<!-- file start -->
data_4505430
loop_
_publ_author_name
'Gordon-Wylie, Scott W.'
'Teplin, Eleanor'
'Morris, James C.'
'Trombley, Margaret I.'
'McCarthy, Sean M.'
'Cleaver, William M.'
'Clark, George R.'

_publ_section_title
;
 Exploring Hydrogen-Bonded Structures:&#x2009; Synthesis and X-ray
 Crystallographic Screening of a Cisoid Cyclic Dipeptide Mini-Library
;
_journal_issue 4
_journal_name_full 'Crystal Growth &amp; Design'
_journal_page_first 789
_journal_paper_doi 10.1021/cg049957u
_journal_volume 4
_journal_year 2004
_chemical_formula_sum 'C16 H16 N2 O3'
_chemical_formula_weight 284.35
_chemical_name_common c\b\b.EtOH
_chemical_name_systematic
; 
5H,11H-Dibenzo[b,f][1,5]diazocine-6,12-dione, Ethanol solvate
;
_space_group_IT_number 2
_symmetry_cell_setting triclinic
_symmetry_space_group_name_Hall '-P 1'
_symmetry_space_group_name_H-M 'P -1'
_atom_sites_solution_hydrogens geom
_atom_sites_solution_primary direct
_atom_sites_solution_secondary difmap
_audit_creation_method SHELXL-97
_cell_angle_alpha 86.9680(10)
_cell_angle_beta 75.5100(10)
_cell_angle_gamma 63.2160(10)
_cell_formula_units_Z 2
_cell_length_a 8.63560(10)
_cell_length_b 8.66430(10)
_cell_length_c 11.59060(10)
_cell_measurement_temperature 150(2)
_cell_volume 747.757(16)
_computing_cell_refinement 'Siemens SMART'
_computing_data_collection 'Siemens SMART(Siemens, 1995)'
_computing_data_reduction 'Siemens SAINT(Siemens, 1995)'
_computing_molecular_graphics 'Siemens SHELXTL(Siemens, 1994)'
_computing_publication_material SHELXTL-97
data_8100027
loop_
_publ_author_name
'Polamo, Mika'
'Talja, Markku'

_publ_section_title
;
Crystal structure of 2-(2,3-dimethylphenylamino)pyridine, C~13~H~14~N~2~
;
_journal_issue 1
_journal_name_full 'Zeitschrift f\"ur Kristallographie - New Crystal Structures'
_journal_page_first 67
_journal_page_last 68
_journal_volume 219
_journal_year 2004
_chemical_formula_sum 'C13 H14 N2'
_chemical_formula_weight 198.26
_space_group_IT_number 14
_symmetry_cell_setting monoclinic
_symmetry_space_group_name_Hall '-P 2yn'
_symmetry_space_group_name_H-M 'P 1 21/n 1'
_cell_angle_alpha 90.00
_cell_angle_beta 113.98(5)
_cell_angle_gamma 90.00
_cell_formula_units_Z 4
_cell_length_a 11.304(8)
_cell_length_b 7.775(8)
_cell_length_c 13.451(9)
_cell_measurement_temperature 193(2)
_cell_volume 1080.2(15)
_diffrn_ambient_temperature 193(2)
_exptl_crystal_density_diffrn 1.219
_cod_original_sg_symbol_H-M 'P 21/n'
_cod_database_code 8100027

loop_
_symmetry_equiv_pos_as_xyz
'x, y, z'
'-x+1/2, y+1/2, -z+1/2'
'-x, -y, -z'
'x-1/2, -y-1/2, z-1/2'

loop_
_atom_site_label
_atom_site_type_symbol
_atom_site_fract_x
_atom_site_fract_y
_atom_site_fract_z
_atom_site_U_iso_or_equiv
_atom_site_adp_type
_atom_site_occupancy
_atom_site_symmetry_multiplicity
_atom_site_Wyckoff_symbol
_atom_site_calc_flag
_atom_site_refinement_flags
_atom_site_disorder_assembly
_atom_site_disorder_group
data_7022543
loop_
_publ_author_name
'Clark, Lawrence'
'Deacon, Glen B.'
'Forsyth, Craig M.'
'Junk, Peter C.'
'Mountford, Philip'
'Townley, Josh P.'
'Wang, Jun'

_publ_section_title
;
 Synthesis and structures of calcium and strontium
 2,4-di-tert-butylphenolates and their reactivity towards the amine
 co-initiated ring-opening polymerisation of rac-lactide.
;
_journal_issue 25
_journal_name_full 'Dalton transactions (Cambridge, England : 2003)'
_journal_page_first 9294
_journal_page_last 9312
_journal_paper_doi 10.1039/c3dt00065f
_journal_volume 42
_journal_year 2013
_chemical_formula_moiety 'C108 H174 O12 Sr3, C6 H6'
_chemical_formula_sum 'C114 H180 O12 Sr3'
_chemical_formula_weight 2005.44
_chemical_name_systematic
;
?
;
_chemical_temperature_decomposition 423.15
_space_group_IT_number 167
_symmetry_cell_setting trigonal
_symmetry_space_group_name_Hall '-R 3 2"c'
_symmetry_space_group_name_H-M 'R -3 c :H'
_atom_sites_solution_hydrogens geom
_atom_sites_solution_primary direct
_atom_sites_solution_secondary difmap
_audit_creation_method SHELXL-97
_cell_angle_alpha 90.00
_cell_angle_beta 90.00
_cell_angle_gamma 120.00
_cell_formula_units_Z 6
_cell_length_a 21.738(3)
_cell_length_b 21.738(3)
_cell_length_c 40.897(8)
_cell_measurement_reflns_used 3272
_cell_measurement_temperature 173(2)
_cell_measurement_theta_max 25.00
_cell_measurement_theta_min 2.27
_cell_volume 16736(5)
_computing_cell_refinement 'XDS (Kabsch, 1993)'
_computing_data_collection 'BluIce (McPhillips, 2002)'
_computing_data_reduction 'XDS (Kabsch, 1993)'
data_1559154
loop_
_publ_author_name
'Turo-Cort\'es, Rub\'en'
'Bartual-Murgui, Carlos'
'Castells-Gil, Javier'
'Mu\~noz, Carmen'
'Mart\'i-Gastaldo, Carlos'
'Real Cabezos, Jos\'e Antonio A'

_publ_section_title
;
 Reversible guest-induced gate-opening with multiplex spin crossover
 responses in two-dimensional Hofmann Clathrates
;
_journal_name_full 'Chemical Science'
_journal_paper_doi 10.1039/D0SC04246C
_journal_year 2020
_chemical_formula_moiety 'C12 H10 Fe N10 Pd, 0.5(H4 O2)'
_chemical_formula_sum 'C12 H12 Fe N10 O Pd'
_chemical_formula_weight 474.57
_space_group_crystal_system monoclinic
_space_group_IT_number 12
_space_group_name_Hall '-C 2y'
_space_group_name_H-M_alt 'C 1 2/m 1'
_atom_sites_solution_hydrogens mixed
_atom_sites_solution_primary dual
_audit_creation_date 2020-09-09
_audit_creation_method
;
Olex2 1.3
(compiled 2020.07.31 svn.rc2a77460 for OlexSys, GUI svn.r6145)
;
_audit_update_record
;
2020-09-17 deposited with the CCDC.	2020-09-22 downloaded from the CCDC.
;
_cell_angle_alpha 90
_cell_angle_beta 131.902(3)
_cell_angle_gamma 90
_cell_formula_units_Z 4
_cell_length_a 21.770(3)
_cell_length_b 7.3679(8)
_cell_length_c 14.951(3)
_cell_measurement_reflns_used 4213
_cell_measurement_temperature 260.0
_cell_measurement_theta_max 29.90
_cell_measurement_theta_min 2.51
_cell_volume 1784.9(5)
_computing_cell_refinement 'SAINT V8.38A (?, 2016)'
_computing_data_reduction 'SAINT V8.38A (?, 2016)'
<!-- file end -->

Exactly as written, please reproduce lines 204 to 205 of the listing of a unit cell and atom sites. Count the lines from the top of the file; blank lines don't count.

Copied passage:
_cell_measurement_temperature 260.0
_cell_measurement_theta_max 29.90